The Way of the Battler

The Way of the Battler

by J.R. Kuwanski

Since the inception of the Labour government’s 1999 campaign, the notion of the ‘kiwi battler’ has been ever present in New Zealand society. In its original use the term referred to ‘every-day-hard-working-New-Zealanders’. This description, in its literal sense, is ofcourse a meaningless truism – as there is no credible New Zealand political party that would appeal to ‘fortnightly lazy foreigners’. But the people that the party was referring to were working and lower-middle class New Zealanders. However, following the creation of the term, as is common in language, the reference metamorphosed. ‘Battler’ began to refer to a group of kiwis that were less than mediocre by nature; a group of people that were not honest with themselves or others about their limitations but instead chose to simply ignore hard decisions and opt for a path of least resistance, mindlessly flowing with trends or fads and in essence existing as the meat-and-potatoes of life.

While the battlers themselves obviously existed before this time, as a demographic they have come into more prominence of late. This is due to the increasing complexity of the modern age, in which our range of choices are exponentially expanding as each day passes. It is the battlers’ failure to cope with this expansive list of choices that defines them.

A key component of the battler spirit is a strong but confused distaste for reflection, especially of the introspective kind. In fact any form of critical thought is avoided. It is this debilitating allergy to extended thought and consideration that leads the battler to make poor decisions, time and time again, without recourse or learning. The battlers remain stuck in their modes of thoughtlessness and behaviour in a state of mindless abyss and contentment, similar to that experienced by a plant or algae.

The battlers’ completely unfounded sense of confidence at some point crashes into reality, something the battlers struggle to get to grips with. This collision comes usually in the form of unserviceable debt, bankruptcy or social rejection – usually all three.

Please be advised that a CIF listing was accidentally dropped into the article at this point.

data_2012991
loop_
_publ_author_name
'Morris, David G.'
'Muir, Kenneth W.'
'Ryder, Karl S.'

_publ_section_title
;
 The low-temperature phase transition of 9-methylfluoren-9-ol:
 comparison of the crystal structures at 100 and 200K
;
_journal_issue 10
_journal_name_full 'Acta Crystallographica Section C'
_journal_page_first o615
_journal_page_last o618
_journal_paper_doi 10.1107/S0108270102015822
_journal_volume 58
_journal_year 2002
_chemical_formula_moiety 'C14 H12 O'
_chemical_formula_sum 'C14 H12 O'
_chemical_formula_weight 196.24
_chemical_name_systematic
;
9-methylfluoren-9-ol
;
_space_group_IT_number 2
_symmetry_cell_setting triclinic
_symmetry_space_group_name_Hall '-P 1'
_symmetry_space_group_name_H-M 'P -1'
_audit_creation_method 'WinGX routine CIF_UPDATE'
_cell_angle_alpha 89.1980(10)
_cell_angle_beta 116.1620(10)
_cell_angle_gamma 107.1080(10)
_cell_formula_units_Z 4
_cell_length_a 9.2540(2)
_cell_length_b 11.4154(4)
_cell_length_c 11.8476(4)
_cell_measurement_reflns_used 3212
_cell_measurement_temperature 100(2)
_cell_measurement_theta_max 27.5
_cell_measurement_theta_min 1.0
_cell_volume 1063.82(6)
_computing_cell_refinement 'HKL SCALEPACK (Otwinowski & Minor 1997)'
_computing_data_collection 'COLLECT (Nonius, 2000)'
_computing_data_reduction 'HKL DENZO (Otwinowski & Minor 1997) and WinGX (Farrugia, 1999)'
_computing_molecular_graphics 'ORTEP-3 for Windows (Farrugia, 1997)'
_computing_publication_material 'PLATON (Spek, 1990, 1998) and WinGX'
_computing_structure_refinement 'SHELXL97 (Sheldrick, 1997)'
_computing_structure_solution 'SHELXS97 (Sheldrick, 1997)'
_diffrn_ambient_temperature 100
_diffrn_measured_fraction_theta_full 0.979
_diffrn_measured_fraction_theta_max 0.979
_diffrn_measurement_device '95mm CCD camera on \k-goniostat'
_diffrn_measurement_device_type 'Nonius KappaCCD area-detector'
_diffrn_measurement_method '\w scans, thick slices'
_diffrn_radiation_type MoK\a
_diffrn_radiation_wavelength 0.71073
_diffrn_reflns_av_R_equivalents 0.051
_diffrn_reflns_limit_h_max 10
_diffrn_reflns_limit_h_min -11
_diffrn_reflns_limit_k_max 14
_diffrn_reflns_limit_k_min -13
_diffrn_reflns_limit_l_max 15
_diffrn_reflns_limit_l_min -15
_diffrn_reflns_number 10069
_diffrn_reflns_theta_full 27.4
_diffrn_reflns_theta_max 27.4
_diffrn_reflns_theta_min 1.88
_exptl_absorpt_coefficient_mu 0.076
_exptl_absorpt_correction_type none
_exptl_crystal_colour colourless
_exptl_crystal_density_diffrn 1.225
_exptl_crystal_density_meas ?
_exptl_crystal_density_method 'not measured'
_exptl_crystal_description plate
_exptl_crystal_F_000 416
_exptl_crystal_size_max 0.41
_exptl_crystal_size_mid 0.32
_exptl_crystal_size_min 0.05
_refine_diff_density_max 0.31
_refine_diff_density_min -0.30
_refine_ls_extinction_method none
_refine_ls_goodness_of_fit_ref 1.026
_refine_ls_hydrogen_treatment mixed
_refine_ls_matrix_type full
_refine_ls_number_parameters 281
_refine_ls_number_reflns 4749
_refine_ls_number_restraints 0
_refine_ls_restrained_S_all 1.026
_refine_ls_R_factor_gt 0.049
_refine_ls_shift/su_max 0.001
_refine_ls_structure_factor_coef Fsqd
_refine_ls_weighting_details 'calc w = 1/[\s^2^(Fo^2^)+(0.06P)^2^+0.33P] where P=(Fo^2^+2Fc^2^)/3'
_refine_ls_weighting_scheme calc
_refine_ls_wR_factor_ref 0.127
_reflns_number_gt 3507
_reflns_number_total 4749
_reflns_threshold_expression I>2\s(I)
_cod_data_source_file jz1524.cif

While non-battlers identify their wants, desires and ambitions and then prioritize their resources to achieve them, the battler does not engage in ordered activity but instead continues on whatever ever path they are on currently or changes completely on a whim – ultimately achieving little or nothing, or something at disproportionate cost, or entirely by accident. In this regard the battler is the pin-ball of humanity, bouncing from one infatuation to the next, most likely at a cost they can’t afford, and eventually ending up in the corner down a hole.

Another cherished cultural phenomena of the battler is confusingly both ‘getting a bargain’ on things that require a higher priority and quality (like health or education), and excessive spending on tedious objects, like i-phones. This in turn further restricts the battlers’ lifestyle as they suffer from illness and low wages and end up spending more time and resources than they saved. But ofcourse no change is made and the battler holds steadfast to the mindless course of tiresome consumerism.

It is this ability to consistently make life more difficult for themselves that distinguishes the battler. A focus on the short-term, an ambivalence to the long-term and all marred with egotism, arrogance and solid dollop of plain laziness are the defining features of this cohort. Fortunately, for the battlers being discussed here, they were born in New Zealand and the consequences of their incompetence are partly shielded by the welfare state and a moderate climate.

It is not a conscious purposeful decision that leads the battlers to live their hectic lives but ambiguous ineptitude and dishonesty. For if one was to purposely choose not to live within their means, not learn more about themselves or others, not address injustice or inequity, not attempt to improve themselves, their own lives or others but simply go through the motions – they would not be a battler. They would be bizarre and self-destructive but not a battler.

But this is not to say that the battlers are without blame or responsibility. While their lifestyle is not a conscious choice, it is a conscious choice not to address it. They do have the ability to change, and in fact this is a critical component of the battler definition. If the battler didn’t have the ability to act beyond their backward state they would simply be mildly retarded, disabled. But no, the battlers’ failure is perpetuated by, like most atrocities, fear and laziness. The battler never accepts that resources are finite, that one has to take responsibility and make sacrifices. They are masters of excuse, complacency and procrastination.